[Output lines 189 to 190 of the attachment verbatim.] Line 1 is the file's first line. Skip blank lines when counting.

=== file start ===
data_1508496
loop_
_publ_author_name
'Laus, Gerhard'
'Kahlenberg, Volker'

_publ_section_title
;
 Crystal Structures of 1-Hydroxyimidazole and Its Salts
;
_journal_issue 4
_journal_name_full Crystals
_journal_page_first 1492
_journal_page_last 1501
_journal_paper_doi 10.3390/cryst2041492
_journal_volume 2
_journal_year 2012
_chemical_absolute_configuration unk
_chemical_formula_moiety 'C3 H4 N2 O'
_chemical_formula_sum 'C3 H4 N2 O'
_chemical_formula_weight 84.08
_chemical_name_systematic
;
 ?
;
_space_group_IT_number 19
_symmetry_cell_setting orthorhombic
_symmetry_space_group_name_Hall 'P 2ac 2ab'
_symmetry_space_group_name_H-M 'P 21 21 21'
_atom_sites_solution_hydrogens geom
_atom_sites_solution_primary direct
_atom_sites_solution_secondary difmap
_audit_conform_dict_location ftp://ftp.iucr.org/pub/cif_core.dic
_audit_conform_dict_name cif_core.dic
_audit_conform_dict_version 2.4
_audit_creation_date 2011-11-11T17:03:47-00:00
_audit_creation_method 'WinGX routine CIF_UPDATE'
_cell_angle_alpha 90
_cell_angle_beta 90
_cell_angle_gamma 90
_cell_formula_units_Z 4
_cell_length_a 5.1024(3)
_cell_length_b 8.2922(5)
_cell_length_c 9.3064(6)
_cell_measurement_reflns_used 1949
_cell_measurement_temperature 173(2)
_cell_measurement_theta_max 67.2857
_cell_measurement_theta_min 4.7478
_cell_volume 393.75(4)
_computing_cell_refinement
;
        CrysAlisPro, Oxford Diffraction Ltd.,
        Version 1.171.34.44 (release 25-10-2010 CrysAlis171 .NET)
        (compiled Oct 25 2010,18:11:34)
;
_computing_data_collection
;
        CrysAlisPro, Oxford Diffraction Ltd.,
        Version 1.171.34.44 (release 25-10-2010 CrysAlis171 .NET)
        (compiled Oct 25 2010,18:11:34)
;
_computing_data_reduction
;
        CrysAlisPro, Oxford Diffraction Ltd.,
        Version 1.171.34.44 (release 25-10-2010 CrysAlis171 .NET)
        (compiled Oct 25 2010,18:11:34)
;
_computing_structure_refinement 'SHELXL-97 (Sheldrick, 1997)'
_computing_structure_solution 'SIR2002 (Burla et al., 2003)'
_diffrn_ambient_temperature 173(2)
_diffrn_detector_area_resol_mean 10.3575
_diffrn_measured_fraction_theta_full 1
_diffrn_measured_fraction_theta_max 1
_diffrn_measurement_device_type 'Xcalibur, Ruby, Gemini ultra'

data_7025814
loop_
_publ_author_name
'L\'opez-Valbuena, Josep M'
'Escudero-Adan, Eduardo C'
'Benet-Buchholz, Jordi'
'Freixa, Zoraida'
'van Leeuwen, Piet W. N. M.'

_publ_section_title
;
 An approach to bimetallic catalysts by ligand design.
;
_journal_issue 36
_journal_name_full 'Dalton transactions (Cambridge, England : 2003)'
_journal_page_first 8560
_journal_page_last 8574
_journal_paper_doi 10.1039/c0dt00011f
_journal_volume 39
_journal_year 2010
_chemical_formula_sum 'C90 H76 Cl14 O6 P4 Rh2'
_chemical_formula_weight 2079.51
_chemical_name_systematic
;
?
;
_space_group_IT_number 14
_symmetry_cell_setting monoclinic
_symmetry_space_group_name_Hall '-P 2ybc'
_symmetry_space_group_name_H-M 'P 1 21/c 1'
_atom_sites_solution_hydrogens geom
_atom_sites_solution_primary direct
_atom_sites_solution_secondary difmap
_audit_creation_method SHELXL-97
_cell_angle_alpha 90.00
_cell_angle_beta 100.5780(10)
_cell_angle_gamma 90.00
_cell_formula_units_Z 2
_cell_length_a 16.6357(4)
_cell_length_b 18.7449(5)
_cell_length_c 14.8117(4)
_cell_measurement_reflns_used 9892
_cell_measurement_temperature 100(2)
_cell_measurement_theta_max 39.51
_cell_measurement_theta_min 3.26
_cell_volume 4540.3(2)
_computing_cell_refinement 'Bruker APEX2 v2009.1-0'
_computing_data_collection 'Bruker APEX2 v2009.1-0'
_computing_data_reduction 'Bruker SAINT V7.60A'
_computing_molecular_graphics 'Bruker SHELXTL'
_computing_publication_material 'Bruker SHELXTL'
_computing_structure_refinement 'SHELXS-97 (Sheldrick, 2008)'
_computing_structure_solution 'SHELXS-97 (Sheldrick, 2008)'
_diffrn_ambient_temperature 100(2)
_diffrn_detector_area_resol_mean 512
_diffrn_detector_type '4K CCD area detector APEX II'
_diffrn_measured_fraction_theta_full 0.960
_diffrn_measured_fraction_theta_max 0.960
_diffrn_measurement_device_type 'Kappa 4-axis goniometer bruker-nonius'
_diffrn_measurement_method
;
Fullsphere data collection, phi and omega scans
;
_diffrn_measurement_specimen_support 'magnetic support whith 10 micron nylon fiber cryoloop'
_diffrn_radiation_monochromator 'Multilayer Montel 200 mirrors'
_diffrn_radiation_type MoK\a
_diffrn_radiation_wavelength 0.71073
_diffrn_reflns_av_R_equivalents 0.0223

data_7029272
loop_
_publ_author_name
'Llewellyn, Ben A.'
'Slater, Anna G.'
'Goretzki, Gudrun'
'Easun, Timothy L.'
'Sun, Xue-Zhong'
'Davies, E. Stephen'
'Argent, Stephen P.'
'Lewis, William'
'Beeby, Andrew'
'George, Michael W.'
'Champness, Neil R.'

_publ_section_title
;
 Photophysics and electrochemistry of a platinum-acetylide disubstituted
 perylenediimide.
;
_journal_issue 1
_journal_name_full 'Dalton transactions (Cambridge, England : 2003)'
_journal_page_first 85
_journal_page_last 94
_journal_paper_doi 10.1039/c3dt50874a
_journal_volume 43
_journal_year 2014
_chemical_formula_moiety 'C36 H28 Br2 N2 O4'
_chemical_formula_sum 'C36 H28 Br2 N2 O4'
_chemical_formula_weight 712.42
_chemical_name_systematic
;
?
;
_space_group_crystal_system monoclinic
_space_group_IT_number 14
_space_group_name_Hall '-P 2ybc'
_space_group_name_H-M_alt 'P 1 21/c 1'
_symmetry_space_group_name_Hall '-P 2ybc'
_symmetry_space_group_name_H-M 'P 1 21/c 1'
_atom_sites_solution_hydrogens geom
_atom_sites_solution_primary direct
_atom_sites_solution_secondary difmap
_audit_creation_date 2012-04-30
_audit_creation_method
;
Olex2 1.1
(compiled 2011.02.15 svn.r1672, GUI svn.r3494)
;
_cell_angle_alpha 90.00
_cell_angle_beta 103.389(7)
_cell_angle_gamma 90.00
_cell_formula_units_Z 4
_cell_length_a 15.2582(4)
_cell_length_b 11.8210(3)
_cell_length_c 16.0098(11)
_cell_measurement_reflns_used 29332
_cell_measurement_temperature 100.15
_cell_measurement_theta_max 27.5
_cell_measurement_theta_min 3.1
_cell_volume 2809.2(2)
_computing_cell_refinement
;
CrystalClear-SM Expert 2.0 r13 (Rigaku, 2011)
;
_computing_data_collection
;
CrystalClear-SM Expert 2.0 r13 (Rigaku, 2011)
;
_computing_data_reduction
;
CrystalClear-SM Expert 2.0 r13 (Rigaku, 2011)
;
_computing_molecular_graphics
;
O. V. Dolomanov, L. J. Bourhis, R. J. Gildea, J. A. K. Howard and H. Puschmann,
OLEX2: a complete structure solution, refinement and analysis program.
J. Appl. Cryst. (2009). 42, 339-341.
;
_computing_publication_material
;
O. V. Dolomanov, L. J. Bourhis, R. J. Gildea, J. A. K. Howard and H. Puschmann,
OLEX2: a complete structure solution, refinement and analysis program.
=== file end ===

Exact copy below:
_cell_angle_alpha 90.00
_cell_angle_beta 103.389(7)